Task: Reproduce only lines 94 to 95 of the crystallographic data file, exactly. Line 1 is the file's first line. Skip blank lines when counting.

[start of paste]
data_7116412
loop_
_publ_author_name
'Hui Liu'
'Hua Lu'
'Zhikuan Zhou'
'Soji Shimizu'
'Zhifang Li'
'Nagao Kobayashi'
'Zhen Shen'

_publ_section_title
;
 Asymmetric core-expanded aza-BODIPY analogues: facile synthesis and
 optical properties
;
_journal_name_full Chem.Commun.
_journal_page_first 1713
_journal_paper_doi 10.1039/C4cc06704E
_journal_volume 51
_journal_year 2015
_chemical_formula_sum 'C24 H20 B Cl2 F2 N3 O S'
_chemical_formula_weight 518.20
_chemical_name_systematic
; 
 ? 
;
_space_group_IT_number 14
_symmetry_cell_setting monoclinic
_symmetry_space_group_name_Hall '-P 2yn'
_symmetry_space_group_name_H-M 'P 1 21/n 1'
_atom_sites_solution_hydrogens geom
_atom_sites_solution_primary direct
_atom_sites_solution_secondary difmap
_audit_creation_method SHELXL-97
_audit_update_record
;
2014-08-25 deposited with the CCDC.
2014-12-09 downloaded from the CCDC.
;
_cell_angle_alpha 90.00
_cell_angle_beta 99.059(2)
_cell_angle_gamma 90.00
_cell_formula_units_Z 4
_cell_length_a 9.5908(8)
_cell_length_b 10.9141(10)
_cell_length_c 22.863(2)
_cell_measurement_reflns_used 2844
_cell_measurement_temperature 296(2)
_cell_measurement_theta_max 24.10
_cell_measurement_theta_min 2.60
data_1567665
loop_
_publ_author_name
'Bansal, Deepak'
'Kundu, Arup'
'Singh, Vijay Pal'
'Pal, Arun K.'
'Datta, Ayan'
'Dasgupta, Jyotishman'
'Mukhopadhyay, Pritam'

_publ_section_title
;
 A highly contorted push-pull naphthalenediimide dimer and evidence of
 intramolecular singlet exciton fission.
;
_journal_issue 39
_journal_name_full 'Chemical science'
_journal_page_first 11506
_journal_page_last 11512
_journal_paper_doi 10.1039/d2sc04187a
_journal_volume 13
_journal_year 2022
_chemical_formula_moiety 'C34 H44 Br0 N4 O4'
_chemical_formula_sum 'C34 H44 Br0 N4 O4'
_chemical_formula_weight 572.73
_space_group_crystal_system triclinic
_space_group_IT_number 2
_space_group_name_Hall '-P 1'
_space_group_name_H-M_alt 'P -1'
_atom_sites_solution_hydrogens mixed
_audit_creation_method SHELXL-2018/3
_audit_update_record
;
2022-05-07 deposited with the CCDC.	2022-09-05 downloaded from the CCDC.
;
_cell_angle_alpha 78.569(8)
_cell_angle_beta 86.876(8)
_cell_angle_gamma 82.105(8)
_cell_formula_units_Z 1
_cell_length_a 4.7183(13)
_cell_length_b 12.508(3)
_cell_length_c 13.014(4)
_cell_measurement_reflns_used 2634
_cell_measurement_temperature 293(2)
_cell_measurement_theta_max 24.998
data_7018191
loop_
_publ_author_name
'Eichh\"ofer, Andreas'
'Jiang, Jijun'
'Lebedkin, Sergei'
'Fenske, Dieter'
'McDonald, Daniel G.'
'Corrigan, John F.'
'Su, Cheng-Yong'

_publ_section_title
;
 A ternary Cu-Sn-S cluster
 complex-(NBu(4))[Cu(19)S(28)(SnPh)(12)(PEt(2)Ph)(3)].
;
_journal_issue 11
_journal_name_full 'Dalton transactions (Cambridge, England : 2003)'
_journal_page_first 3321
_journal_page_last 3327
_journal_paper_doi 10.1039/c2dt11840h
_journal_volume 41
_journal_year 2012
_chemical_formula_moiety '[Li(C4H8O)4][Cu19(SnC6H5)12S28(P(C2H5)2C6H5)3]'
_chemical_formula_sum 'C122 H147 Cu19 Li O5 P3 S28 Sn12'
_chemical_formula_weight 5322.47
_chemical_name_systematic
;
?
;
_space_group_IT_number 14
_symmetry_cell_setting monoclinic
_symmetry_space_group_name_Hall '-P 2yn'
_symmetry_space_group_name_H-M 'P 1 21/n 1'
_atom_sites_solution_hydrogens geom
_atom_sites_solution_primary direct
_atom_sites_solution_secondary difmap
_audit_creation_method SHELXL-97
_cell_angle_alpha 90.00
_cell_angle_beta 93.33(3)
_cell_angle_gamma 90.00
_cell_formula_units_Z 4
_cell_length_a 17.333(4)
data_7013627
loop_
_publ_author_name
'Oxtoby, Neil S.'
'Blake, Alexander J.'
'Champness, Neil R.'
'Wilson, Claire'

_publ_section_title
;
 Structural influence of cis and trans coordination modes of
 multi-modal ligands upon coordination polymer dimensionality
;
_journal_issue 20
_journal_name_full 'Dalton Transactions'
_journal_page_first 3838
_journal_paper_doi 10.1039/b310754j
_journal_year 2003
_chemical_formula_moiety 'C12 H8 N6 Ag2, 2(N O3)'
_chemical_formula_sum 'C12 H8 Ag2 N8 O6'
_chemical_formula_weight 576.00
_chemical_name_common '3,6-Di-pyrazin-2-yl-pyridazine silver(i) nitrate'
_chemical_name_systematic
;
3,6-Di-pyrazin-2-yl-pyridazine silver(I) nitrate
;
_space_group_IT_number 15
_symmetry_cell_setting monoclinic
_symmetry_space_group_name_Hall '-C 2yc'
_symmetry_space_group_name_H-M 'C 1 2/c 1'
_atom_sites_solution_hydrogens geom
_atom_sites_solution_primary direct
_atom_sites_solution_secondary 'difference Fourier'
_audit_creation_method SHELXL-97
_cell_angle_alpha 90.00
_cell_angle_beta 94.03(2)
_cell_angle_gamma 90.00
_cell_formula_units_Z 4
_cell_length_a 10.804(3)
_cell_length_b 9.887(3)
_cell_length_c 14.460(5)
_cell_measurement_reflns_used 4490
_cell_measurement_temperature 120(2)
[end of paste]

_cell_measurement_temperature 293(2)
_cell_measurement_theta_max 24.998